Weekly Checkup

New State of Play: Florida and the Limits of ERISA Preemption

Following in the footsteps of other states, the Florida legislature made a small change that could have a big impact on the future of employer-sponsored health insurance. In 2023, the state enacted a statute that revised the definition of “pharmacy benefits plan or program” to require self-insured plans governed by the Employee Retirement Income Security Act (ERISA) of 1974 to follow state law. While this revision may be slight, it could have sizable implications for the future of state regulation of federally governed health insurance. What’s more, numerous states are considering similar bills in 2024 to address their regulatory concerns over self-insured ERISA plans. Let’s dive into what Florida lawmakers were attempting to do, why other states want to exercise this authority over self-insured plans, and why such laws may be a harbinger of future insurance regulation in the United States.

First, some context: As a general rule, states have a reduced capacity to regulate self-insured plans owing to ERISA, which established a single federal regulatory framework for large and multistate employers to follow alongside the construction of a single health insurance benefit to be offered to all employers. This law was created to reduce costs and regulatory burdens on employers to incentivize them to offer employees high-quality health insurance. More than 70 percent of employers with 500 or more employees are typically self-insured and regulated by ERISA. Self-insured plans alongside other commercial plans pay significantly more for health care as compared to other government payers such as Medicare or Medicaid. For example, the Kaiser Family Foundation found that commercial plans paid nearly double Medicare rates for all hospital sites with commercial payment amounts ranging from 141 percent to 259 percent of Medicare payments in 2020. There are tremendous benefits to ERISA, namely that self-insured plan sponsors don’t have to contend with 50 versions of state law, keeping costs down for insurers and plan holders.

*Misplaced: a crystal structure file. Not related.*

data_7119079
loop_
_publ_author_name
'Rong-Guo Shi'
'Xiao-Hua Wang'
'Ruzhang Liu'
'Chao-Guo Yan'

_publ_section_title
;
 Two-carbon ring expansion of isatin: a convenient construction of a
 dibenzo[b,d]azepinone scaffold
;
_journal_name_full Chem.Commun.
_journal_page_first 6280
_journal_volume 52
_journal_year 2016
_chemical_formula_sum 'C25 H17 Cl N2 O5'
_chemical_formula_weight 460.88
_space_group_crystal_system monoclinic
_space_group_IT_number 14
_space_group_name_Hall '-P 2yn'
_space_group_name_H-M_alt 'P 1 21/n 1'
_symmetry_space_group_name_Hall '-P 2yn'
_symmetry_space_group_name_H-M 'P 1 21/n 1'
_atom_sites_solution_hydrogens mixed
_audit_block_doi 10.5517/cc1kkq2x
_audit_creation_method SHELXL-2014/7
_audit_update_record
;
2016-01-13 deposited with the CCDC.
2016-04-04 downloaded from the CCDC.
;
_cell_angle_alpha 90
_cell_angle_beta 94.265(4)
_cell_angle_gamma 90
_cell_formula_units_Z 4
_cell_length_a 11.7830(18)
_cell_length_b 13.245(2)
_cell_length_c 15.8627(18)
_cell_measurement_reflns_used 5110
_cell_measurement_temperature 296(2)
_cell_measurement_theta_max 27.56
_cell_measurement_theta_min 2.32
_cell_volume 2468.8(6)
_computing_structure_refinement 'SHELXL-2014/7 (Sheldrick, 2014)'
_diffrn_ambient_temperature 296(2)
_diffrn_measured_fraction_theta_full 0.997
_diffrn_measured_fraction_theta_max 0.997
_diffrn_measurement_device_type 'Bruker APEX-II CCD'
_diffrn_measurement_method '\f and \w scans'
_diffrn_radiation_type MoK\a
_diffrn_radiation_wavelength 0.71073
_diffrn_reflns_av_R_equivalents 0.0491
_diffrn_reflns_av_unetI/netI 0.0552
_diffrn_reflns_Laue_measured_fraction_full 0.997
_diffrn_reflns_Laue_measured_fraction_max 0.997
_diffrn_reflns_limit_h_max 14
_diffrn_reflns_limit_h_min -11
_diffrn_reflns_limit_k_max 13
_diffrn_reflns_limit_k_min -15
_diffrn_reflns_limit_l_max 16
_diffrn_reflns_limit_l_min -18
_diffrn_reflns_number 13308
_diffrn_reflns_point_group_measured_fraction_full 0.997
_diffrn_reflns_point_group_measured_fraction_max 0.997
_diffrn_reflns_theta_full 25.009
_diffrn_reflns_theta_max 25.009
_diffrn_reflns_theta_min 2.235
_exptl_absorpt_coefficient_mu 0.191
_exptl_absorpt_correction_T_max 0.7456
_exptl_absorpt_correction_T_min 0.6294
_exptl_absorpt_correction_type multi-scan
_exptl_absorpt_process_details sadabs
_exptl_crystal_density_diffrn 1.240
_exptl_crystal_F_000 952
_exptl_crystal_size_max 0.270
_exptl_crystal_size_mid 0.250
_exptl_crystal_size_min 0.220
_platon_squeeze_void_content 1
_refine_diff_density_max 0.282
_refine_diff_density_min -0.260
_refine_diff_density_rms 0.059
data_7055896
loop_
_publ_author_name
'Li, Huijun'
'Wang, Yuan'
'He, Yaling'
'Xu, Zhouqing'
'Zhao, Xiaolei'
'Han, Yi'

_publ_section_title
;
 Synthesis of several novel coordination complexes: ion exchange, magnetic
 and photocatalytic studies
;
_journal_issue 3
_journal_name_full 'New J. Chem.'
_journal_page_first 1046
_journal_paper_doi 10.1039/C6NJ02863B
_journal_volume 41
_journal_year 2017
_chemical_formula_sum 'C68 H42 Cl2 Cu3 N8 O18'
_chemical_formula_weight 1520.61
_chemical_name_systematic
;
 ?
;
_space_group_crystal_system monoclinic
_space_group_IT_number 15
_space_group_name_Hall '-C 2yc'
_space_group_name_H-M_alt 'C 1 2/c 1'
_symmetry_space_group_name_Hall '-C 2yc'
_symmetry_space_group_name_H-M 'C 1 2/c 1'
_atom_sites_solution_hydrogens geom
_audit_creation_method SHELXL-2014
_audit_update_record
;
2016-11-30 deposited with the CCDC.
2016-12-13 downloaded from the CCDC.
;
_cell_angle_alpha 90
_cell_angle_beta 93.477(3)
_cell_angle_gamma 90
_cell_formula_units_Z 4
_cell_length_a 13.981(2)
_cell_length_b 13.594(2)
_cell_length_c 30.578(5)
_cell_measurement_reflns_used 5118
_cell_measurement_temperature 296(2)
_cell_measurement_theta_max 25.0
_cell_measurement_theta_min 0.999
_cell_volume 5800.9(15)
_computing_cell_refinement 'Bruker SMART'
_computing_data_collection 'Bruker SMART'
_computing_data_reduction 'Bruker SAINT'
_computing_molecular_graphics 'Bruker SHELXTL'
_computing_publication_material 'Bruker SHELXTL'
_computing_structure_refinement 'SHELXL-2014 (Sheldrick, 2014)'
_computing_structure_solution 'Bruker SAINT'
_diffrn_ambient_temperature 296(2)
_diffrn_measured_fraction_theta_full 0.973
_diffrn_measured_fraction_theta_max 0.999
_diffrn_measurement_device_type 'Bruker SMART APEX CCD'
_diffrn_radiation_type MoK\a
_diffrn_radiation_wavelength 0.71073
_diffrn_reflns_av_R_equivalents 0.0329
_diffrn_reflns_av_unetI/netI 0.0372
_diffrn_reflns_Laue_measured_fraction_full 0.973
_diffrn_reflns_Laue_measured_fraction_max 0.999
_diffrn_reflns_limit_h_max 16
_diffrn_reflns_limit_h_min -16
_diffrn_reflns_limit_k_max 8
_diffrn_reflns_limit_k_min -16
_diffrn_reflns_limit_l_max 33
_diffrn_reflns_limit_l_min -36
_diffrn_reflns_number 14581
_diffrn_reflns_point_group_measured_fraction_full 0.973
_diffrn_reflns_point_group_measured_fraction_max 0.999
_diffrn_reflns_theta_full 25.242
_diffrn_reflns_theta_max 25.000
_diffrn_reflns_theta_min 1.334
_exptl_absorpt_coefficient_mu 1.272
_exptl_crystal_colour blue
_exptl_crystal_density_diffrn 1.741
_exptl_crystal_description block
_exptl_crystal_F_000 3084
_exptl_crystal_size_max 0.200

In that sense, the Florida statute represents a further weakening of ERISA’s preemption provisions. Florida lawmakers revised a legal definition that now requires self-insured plans preempted by ERISA to be subject to state law. The statute also mandates that 100 percent of rebates passed through to the pharmacy benefits plan or program must be used to offset costs for beneficiaries through lower cost-sharing and reduced premiums. If an employer has only a few employees in the state, this requirement could create inequity in the health benefits offered to all of its employees, regardless of in which state in which they reside or work. Moreover, one could assume that increased costs to the employer or plan sponsor operating in an affected state would have to be offset by employees in other states. The law has other requirements on self-insured plans including specific requirements on the pharmacy network offered by a pharmacy benefit manager (PBM) and other PBM-specific services. Of note, Florida has the seventh largest ERISA-governed self-insured population (2.77 million) which means this small definitional change could have long-term negative economic consequences for employers and employees.

If ERISA preempts states from creating a patchwork of onerous regulations that govern self-insured plans, why are Florida and several other states gaining ground in regulating these markets? A big problem is that the statutory language of ERISA is notoriously vague. The statute allows states to set standards provided the requirements do not have “a connection or reference to” an ERISA plan. What “connection or reference to” means in practice is very unclear.